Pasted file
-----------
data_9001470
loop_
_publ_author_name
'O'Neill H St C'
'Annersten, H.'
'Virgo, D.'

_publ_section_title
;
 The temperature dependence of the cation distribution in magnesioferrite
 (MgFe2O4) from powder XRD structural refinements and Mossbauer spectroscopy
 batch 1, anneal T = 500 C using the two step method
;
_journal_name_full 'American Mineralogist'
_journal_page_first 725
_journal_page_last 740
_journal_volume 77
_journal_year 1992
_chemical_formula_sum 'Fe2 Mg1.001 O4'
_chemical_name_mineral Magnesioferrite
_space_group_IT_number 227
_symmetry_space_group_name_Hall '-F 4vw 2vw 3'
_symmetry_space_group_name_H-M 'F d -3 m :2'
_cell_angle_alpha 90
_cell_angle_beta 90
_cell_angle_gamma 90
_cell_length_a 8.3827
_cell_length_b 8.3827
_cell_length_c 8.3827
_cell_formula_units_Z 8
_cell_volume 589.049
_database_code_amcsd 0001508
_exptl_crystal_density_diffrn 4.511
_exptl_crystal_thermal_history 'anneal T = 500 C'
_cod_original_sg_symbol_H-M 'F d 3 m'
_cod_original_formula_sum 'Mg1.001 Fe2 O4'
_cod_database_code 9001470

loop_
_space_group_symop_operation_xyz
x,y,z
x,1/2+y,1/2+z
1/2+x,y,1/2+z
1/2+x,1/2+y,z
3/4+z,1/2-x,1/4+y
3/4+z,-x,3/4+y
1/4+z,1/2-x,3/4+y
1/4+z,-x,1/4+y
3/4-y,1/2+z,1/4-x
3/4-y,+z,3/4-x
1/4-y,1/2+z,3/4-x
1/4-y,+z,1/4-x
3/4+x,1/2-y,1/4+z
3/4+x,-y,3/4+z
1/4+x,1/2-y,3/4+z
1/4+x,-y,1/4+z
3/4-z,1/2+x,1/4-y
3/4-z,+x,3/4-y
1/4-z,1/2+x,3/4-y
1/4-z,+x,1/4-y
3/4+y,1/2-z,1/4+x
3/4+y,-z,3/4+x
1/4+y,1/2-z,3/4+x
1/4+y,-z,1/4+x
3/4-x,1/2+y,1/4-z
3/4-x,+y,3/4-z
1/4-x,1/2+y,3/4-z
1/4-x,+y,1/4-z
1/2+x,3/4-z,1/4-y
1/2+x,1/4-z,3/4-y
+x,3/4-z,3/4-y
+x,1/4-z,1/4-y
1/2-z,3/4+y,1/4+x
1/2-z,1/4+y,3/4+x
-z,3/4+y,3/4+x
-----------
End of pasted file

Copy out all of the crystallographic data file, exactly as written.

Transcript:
data_9001470
loop_
_publ_author_name
'O'Neill H St C'
'Annersten, H.'
'Virgo, D.'

_publ_section_title
;
 The temperature dependence of the cation distribution in magnesioferrite
 (MgFe2O4) from powder XRD structural refinements and Mossbauer spectroscopy
 batch 1, anneal T = 500 C using the two step method
;
_journal_name_full 'American Mineralogist'
_journal_page_first 725
_journal_page_last 740
_journal_volume 77
_journal_year 1992
_chemical_formula_sum 'Fe2 Mg1.001 O4'
_chemical_name_mineral Magnesioferrite
_space_group_IT_number 227
_symmetry_space_group_name_Hall '-F 4vw 2vw 3'
_symmetry_space_group_name_H-M 'F d -3 m :2'
_cell_angle_alpha 90
_cell_angle_beta 90
_cell_angle_gamma 90
_cell_length_a 8.3827
_cell_length_b 8.3827
_cell_length_c 8.3827
_cell_formula_units_Z 8
_cell_volume 589.049
_database_code_amcsd 0001508
_exptl_crystal_density_diffrn 4.511
_exptl_crystal_thermal_history 'anneal T = 500 C'
_cod_original_sg_symbol_H-M 'F d 3 m'
_cod_original_formula_sum 'Mg1.001 Fe2 O4'
_cod_database_code 9001470

loop_
_space_group_symop_operation_xyz
x,y,z
x,1/2+y,1/2+z
1/2+x,y,1/2+z
1/2+x,1/2+y,z
3/4+z,1/2-x,1/4+y
3/4+z,-x,3/4+y
1/4+z,1/2-x,3/4+y
1/4+z,-x,1/4+y
3/4-y,1/2+z,1/4-x
3/4-y,+z,3/4-x
1/4-y,1/2+z,3/4-x
1/4-y,+z,1/4-x
3/4+x,1/2-y,1/4+z
3/4+x,-y,3/4+z
1/4+x,1/2-y,3/4+z
1/4+x,-y,1/4+z
3/4-z,1/2+x,1/4-y
3/4-z,+x,3/4-y
1/4-z,1/2+x,3/4-y
1/4-z,+x,1/4-y
3/4+y,1/2-z,1/4+x
3/4+y,-z,3/4+x
1/4+y,1/2-z,3/4+x
1/4+y,-z,1/4+x
3/4-x,1/2+y,1/4-z
3/4-x,+y,3/4-z
1/4-x,1/2+y,3/4-z
1/4-x,+y,1/4-z
1/2+x,3/4-z,1/4-y
1/2+x,1/4-z,3/4-y
+x,3/4-z,3/4-y
+x,1/4-z,1/4-y
1/2-z,3/4+y,1/4+x
1/2-z,1/4+y,3/4+x
-z,3/4+y,3/4+x